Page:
It slumped like a drunk slug crawling across a block of salt.
To be fair it did have a layer or two around the outside.
"So what?" you ask, as the casual observer questioning the Croissant-Nazi.
Laos has some great food and even Pak Beng has a few decent options – but the coffee, bread and pastries do not number amongst them.
And the Indian option?
He DID ask us if we were leaving the next morning or staying in Pak Beng – a weird question as everyone in Pak Beng is there overnight only and leaving the next day. I now realise it was to see what his time frame was for delivering dinner.
THIS is the way to go if you are not keen on having a flaccid pastry oozing it's contents into your mouth first thing.
The noodle soups and fried rices are OK – even though most places will try and sell you a fried rice to take away as a lunch pack.
A wee bit down the street towards the boat landing there are a few barbecue stands.
You see lots of interesting stuff there, the most popular being pork, buffalo and chicken.
Also on offer were pigeon, some sausages (pork and buffalo) and some awesome pork belly and pork ribs.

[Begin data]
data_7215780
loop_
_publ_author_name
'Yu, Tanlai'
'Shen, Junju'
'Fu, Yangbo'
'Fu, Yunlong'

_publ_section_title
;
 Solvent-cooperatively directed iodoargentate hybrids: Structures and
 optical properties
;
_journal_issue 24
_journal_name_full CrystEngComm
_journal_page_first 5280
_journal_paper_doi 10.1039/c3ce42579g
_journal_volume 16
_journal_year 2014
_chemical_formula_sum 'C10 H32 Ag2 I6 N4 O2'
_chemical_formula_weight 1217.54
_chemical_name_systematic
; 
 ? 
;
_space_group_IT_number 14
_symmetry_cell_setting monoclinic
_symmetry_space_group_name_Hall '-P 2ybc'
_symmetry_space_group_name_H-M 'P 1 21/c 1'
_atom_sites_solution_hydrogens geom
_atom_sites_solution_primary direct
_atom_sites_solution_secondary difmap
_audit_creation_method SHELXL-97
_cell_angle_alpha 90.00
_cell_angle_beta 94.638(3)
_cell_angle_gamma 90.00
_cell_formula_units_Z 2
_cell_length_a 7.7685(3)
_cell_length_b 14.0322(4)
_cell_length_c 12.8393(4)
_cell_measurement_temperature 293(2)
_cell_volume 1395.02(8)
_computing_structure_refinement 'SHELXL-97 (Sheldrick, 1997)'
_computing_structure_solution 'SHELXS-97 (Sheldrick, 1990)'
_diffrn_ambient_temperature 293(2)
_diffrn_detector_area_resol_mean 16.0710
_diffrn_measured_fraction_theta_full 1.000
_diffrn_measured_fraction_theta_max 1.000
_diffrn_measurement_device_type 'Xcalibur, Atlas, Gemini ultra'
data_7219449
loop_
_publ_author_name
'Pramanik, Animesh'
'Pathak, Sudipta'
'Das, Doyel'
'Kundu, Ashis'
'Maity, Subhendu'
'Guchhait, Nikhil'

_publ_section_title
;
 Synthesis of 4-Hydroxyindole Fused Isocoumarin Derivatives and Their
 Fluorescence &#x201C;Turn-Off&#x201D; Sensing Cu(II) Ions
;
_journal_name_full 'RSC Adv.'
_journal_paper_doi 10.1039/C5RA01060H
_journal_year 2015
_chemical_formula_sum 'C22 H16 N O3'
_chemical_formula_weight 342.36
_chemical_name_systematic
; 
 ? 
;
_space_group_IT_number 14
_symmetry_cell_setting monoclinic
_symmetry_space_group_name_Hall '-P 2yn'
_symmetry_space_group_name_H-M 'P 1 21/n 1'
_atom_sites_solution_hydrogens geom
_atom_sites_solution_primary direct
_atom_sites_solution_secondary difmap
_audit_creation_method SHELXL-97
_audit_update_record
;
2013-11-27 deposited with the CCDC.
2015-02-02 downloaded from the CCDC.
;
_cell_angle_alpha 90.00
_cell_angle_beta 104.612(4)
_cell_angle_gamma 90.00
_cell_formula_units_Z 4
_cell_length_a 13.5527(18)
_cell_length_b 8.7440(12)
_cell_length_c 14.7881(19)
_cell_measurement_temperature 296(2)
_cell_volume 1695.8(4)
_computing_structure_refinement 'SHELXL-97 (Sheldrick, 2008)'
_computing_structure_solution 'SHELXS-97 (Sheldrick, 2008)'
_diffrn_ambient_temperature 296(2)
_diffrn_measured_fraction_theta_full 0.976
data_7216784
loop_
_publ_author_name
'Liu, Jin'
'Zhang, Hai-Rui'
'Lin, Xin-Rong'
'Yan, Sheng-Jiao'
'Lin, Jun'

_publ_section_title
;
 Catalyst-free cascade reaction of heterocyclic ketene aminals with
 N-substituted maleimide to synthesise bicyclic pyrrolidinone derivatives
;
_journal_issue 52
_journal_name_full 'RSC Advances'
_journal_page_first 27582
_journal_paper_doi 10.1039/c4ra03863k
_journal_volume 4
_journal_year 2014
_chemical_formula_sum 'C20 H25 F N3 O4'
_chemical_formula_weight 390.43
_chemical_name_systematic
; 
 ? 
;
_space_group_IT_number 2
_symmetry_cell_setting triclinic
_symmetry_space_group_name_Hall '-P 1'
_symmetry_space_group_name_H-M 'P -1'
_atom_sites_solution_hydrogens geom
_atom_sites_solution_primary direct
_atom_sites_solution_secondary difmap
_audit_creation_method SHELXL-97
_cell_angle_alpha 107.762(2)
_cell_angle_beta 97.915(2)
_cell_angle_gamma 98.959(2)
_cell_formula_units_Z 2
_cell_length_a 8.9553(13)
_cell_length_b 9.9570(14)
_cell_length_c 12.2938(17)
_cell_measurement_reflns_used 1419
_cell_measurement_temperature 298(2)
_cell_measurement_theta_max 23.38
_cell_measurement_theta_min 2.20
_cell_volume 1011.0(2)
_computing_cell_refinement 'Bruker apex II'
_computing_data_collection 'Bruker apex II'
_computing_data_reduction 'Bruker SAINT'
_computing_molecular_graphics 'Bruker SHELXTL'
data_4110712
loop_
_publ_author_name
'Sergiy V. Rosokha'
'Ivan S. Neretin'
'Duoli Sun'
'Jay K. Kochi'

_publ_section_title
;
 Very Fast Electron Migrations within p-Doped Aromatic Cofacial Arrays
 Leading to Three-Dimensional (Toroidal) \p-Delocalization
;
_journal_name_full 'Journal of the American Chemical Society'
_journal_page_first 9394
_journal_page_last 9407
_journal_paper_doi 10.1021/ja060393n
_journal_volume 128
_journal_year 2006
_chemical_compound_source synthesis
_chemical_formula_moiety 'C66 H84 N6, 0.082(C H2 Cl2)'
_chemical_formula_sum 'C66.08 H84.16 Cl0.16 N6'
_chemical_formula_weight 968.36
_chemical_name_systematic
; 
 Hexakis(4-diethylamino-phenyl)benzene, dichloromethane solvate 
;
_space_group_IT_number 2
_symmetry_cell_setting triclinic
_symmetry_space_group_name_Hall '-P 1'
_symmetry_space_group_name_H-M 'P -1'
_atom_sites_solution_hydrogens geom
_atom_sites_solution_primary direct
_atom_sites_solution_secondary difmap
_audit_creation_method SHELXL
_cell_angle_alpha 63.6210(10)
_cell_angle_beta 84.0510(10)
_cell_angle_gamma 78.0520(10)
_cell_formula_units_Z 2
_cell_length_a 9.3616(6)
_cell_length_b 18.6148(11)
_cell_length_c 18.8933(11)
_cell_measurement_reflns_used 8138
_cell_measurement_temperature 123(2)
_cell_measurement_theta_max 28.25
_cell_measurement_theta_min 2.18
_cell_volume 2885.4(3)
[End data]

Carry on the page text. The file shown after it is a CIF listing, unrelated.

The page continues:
These were grilled over charcoal – so really rich, delicious smoky flavour and a great smell as you walk past.
here we have some duck skewers – with a little bit of duck meat but a whole head split in half.
I don't know if someones asked 'could they split the bill' – but it looked that way.
Here we have some grilled river fish – very tasty also, and some grilled liver and a quail.
Being offally shy, I avoided the liver.
And what are these critters below?
Well, you've already met Miss Piggy and Daisy Duck. So here's Kermit the Frog and his twin brother.
jokes aside, these large meaty frogs are exceptional.
Grilled with the skin on they are ideal for curries and braises. Just 'as is' they can be picked apart and eaten – the flesh being firm and white, quite like chicken in texture with a moister feel and a great taste.
And here they are face first.
I'm thinking something like a Goi Cuon Vietnamese rice paper wrap, or a tasty frog salad with mint, fried shallots, pomelo and fried lemongrass.
And finally some skewers (dry) and some various bits of pork.
Ears, chops, belly, intestines, sausages and leg meat were all on offer, as well as the jowl (cheek) which I snaffled up.
Excellent sliced and eaten hot with a lime chilli dipping sauce.
Just LOVE the Sales Pitch on this guy's sign.
No need for "Lovely Jubbly" and "G'Day – Mate", You had me at "My wife is a very good cook"
I'd love to go in and order "a good conversation" and see how things progress.
That's the culinary side of Pak Beng this time around.
Bye for now, and I bestow a Laotian Indian blessing upon you: Have a great day, and may you only ever be served the softest Naan.